XLVI. (167) Therefore, one must suppose that all these things are said figuratively and allegorically; and perhaps what God means to set before us here is something of this sort. (168) The irrational part of the soul is divided into seven parts, the senses of seeing, of smelling, of hearing, of tasting, and of touch, the organs of speech, and the organs of generation. If, therefore, any one were to slay the eighth, that is to say, Cain, the ruler of them all, he would also paralyse all the seven. For they are all confirmed by the vigorous strength of the mind, and they all feel weak simultaneously with any weakness exhibited by the mind, and they all endure relaxation and complete dissolution in consequence of the destruction which complete wickedness brings upon them. (169) Now these seven senses are unpolluted and pure in the soul of the wise man, and here also they are found worthy of honour. But in that of the foolish man they are impure and polluted, and as I said before, punished, that is, they are worthy of punishment and chastisement. (170) At all events, when the Creator determined to purify the earth by means of water, and that the soul should receive purification of all its unspeakable offences, having washed off and effaced its pollutions after the fashion of a holy purification, he recommended him who was found to be a just man, who was not borne away the violence of the deluge, to enter into the ark, that is to say, into the vessel containing the soul, namely, the body, and to lead into it “seven of all clean beasts, male and Female,”{54}{#ge 7:2.} thinking it proper that virtuous reason should employ all the pure parts of the irrational portion of man.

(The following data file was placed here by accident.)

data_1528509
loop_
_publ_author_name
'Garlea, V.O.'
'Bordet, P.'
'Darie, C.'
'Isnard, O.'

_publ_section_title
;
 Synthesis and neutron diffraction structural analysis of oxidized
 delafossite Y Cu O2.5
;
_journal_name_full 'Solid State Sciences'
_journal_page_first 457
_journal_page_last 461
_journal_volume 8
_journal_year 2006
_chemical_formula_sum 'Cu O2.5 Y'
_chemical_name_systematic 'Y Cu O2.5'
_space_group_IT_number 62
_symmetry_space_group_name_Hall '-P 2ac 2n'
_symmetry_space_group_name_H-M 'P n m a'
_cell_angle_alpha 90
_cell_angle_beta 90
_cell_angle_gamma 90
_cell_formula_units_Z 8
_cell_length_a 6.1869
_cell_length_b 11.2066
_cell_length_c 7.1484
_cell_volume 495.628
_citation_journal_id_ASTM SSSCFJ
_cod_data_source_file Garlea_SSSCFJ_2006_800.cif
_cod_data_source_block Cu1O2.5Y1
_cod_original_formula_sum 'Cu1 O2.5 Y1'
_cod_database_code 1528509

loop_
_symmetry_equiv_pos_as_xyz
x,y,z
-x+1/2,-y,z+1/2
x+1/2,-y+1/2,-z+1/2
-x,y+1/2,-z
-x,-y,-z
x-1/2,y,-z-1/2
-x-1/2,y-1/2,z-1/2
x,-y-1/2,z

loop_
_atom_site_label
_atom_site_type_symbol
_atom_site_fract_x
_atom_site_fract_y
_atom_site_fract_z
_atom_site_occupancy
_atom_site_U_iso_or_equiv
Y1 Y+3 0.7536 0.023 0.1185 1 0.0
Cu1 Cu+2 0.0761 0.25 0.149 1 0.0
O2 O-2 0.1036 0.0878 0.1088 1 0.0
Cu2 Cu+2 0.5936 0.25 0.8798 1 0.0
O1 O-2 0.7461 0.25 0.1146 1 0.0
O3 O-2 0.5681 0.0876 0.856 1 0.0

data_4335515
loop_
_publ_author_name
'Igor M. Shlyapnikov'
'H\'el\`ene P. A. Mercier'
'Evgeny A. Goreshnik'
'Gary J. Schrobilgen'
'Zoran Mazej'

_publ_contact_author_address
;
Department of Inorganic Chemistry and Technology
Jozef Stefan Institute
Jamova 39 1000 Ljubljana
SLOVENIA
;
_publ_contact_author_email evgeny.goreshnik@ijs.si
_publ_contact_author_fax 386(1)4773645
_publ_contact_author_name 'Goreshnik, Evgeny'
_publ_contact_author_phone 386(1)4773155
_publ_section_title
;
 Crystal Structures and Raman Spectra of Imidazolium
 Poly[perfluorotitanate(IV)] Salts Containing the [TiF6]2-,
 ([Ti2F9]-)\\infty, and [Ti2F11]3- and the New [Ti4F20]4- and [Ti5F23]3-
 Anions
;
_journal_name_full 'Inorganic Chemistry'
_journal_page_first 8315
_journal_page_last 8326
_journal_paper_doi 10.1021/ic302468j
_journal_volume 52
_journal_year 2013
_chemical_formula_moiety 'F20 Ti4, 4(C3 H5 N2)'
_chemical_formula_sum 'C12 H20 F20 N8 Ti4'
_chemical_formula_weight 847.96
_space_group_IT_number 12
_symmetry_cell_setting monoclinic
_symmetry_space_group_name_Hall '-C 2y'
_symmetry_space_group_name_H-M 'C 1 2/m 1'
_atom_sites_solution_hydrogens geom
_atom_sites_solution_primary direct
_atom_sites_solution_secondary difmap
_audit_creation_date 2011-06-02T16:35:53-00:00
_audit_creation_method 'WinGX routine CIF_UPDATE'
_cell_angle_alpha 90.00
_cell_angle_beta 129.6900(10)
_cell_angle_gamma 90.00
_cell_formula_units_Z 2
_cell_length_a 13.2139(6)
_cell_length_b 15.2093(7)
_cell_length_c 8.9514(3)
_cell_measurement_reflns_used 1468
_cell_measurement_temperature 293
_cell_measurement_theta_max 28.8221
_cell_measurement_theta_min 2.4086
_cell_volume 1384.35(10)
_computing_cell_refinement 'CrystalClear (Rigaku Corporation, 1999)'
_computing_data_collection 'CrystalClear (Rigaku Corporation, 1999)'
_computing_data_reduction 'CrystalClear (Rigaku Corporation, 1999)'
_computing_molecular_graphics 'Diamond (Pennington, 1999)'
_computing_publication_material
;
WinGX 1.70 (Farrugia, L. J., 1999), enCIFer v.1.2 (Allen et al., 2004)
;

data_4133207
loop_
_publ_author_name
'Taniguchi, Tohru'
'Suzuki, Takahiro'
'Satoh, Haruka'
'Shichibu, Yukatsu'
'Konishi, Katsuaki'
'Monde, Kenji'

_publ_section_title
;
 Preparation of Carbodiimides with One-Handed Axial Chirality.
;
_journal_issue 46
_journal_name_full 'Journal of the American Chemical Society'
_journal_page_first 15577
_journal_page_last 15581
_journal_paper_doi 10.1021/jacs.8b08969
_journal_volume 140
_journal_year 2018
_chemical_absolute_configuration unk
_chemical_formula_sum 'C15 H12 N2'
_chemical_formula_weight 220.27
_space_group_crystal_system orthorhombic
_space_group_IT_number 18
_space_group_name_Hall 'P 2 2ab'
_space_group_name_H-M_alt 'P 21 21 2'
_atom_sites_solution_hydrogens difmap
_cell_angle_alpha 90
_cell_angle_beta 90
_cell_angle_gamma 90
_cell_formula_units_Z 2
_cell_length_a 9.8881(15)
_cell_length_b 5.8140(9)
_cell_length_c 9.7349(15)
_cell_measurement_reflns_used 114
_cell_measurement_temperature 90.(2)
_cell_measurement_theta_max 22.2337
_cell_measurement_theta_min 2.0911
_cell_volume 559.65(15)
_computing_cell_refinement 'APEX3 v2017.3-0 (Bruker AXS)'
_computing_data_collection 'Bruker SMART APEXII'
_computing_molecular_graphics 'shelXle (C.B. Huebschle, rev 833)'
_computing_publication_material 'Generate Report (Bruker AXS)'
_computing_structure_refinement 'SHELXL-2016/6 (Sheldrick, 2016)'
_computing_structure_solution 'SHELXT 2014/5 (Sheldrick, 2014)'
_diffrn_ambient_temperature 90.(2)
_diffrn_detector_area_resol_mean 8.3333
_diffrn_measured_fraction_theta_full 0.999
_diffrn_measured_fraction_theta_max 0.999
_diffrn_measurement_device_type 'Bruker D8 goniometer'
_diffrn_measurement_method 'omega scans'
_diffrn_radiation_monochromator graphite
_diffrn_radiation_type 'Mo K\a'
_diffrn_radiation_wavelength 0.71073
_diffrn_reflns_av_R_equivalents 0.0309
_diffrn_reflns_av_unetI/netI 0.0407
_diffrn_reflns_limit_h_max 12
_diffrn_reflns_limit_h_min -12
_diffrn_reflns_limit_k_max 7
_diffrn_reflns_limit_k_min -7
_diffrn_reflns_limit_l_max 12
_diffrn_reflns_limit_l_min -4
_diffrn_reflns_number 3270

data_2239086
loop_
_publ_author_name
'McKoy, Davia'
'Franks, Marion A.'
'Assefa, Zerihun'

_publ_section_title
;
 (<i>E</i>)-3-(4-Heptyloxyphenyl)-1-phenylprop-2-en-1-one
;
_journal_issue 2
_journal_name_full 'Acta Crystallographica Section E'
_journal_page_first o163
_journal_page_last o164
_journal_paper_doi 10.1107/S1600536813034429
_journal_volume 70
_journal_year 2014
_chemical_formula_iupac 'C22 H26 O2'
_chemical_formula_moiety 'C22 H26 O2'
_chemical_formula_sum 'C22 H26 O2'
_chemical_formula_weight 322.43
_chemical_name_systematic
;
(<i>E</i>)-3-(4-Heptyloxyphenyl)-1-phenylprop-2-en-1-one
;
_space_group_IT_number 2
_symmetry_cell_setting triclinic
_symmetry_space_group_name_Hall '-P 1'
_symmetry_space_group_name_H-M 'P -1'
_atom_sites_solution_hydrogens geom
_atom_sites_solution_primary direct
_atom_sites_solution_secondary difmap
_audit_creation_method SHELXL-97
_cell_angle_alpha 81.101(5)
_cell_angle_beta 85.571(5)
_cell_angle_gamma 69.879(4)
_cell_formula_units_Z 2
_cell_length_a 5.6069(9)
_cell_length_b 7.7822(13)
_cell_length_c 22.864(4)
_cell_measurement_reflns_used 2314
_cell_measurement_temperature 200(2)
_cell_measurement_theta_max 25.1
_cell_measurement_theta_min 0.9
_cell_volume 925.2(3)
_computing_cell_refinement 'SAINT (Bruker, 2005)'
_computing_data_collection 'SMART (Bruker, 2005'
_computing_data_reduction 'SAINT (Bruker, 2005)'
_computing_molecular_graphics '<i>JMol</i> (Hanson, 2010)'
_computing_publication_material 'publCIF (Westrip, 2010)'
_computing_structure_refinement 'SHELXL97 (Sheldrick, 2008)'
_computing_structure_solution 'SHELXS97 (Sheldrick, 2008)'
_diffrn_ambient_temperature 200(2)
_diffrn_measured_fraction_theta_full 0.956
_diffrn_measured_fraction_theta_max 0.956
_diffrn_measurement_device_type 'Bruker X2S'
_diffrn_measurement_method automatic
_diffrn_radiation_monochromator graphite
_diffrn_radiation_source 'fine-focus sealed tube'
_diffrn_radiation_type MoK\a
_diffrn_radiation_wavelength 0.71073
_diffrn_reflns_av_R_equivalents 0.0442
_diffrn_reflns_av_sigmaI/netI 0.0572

XLVII. (171) And this injunction which the lawgiver laid down, is of necessity applicable to all wise men; for they have their sense of sight purified, their sense of hearing thoroughly examined, and so on with all the rest of their outward senses. Accordingly, they have the faculty of speech free from all spot or stain, and their appetites which prompt them to indulge the passions in a state of due subjection to the law. (172) And every one of the seven outward senses is in one respect male, and in another, female. For when they are stationary, or when it is in motion, they are stationary while quiescent in sleep, and they are in motion while they are energising in their waking state; and the one in accordance with habit and tranquillity, as being subject to passion, is called the female; and the one which exists according to motion and energy, as one that is only conceived in action, is called the male. (173) Thus, in the wise man, the seven senses appear to be pure; and on the contrary in the wicked man, they appear to be all liable to punishment. For how great a multitude of things do we imagine to be each day wrongly represented by our eyes, which go over to colours and shapes, and to things which it is not lawful to see? And how so great a multitude of things suffer similar treatment from the ears which follow all kinds of sounds? How many too are misrepresented by the organs of smelling and of taste, and by flavours and vapours, and other things led on according to innumerable variations? (174) I say nothing of that multitude of persons whom the unrestrainable impetuosity of an unbridled tongue has destroyed, or the incurable violence which leads man on to carnal connections with intemperate appetite. Cities are full, and all the earth from one side to the other, is full of these evils, in consequence of which, continual and unceasing and terrible wars are set on foot among men, even in times of peace, both publicly and privately.